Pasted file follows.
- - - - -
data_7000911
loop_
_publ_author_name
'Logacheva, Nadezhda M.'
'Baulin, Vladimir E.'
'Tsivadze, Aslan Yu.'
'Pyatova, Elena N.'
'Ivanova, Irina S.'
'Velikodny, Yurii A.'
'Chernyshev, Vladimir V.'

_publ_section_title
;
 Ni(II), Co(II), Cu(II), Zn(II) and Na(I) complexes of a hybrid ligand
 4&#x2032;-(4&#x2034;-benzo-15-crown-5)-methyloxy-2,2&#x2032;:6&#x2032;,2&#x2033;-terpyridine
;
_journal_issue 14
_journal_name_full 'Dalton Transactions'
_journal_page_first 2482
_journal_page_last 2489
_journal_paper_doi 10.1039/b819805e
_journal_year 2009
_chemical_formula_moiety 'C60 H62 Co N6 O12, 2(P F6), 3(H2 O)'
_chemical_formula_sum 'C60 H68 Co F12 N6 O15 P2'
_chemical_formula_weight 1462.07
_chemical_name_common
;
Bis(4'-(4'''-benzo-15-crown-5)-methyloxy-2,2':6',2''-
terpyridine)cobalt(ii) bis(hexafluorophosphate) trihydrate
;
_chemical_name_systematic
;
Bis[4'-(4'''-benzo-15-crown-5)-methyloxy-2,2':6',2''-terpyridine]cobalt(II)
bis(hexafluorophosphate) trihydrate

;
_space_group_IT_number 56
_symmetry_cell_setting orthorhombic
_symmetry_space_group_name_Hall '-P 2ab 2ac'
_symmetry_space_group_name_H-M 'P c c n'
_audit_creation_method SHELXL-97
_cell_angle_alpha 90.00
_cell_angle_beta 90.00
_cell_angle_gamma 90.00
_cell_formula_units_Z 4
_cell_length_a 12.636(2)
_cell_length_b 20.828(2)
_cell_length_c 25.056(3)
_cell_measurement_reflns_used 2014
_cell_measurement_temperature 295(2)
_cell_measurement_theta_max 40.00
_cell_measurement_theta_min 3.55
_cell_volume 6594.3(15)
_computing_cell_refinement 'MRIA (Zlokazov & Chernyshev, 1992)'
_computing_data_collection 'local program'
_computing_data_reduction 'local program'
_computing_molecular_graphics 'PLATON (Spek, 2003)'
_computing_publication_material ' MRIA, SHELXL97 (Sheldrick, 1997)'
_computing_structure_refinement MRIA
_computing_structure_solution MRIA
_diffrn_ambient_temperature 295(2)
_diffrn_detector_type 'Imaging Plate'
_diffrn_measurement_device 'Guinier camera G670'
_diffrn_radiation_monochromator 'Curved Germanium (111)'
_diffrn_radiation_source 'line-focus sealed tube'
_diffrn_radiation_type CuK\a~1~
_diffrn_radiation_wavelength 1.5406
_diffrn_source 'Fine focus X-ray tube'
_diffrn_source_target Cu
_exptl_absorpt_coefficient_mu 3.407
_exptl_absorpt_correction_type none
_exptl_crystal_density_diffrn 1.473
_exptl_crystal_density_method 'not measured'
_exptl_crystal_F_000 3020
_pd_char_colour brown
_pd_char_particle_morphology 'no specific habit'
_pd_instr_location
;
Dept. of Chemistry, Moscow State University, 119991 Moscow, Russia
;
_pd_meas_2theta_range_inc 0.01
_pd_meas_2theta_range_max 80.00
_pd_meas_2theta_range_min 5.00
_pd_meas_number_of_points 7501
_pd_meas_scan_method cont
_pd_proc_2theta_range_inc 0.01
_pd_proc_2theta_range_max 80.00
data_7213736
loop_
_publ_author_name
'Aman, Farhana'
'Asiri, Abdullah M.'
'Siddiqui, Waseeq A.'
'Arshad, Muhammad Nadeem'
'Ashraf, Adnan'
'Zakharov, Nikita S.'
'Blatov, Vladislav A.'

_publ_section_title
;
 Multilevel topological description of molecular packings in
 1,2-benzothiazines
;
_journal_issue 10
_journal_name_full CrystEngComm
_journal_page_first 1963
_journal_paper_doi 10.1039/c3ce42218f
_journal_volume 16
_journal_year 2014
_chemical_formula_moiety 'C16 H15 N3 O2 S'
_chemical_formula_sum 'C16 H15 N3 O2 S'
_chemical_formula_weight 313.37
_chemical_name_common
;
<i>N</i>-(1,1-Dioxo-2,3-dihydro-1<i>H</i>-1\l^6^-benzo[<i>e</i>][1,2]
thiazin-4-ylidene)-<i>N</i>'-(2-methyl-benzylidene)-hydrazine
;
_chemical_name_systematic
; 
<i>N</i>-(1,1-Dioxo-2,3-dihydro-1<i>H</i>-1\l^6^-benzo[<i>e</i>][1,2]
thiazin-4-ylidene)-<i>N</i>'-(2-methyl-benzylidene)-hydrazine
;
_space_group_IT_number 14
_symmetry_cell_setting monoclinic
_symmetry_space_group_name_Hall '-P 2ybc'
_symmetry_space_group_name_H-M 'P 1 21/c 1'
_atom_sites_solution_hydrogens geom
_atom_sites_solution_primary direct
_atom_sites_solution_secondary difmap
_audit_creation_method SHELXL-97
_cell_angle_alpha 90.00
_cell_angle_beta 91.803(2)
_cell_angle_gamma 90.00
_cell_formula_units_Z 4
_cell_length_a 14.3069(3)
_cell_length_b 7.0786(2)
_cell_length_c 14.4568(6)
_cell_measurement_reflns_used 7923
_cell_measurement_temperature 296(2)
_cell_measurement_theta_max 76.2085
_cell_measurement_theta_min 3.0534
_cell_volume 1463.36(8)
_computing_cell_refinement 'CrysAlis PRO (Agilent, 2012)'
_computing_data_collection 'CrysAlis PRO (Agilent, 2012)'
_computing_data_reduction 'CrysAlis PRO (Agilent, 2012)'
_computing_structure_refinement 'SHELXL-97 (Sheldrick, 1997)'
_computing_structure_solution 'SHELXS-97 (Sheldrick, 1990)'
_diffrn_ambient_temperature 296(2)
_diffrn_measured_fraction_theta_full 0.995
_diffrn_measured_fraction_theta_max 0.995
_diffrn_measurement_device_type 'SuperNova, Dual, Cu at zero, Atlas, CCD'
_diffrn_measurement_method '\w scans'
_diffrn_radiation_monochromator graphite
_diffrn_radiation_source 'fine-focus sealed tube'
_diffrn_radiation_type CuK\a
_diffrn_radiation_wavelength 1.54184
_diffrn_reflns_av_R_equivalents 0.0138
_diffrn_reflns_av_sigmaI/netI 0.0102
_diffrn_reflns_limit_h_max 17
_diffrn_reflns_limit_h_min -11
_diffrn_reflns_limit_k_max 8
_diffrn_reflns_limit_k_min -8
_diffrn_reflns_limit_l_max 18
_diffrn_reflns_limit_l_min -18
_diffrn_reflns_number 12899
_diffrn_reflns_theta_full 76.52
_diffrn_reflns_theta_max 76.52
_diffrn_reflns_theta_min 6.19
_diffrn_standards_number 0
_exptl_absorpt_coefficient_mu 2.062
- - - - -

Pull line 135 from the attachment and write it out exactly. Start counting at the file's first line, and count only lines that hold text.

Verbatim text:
_cell_measurement_reflns_used 7923